“My first exposure to the story of water in California came through a viewing of the 1974 Jack Nicholson film “Chinatown” as part of my Water Resources Development and Management class at the University of Colorado, Boulder in 2003. I was captivated by the fictionalized noir dramatization of the events that led to southern California’s water wars, and I delved into Marc Reisner’s Cadillac Desert to learn more. I felt compelled by some of the same features that had driven me to pursue dissertation research in the Florida Everglades—recognition of the high-stakes nature of water management decisions in this complex, multi-actor environment, and the inkling that there was more to the story of water than was conveyed in the popular media. First in the Everglades and now in California, I aspired to be a part of the team of scientists peering into and unraveling that complexity, such that water management decisions could be made with improved awareness of likely outcomes.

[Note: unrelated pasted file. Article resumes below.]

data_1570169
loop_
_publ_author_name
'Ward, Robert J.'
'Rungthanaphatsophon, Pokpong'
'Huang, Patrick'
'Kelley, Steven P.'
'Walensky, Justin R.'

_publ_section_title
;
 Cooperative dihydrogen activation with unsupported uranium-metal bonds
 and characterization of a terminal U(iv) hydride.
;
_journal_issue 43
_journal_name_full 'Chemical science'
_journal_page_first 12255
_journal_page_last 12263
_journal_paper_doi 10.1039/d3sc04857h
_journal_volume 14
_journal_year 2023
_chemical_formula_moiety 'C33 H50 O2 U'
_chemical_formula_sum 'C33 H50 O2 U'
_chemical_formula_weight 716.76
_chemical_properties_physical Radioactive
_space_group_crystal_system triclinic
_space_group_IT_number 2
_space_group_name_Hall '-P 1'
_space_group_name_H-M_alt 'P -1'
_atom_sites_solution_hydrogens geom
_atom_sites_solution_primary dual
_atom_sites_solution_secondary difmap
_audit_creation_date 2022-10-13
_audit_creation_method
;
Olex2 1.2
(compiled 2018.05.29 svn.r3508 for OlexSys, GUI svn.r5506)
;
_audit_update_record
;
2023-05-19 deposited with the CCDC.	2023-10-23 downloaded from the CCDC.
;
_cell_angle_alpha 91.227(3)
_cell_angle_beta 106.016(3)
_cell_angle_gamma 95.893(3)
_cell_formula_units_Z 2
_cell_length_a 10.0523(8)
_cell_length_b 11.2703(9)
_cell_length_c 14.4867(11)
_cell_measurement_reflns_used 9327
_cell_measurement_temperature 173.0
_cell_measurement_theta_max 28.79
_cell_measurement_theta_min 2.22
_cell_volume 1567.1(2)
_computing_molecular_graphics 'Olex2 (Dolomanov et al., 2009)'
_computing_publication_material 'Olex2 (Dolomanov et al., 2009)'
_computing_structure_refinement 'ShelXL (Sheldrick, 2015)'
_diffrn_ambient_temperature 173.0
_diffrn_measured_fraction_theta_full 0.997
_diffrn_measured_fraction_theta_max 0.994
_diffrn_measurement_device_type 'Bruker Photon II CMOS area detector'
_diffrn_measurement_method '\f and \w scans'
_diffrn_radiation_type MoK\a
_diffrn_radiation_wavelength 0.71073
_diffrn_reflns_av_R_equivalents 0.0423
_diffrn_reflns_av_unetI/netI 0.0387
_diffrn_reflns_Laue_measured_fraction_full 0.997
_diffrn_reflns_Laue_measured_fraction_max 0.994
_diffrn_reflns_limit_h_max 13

And now, after many years of performing applied research in the Everglades, Chesapeake Bay, and Gulf Coast, I find myself diving into the California water story as the Delta Lead Scientist, tasked with guiding the independent science underlying execution of the coequal goals of providing a more reliable water supply for California and protecting, restoring, and enhancing the Delta ecosystem. Here I hope to give you a glimpse into the lens through which I view the continuation of my predecessor—Dr. John Callaway’s—work and what lies ahead in the next three years.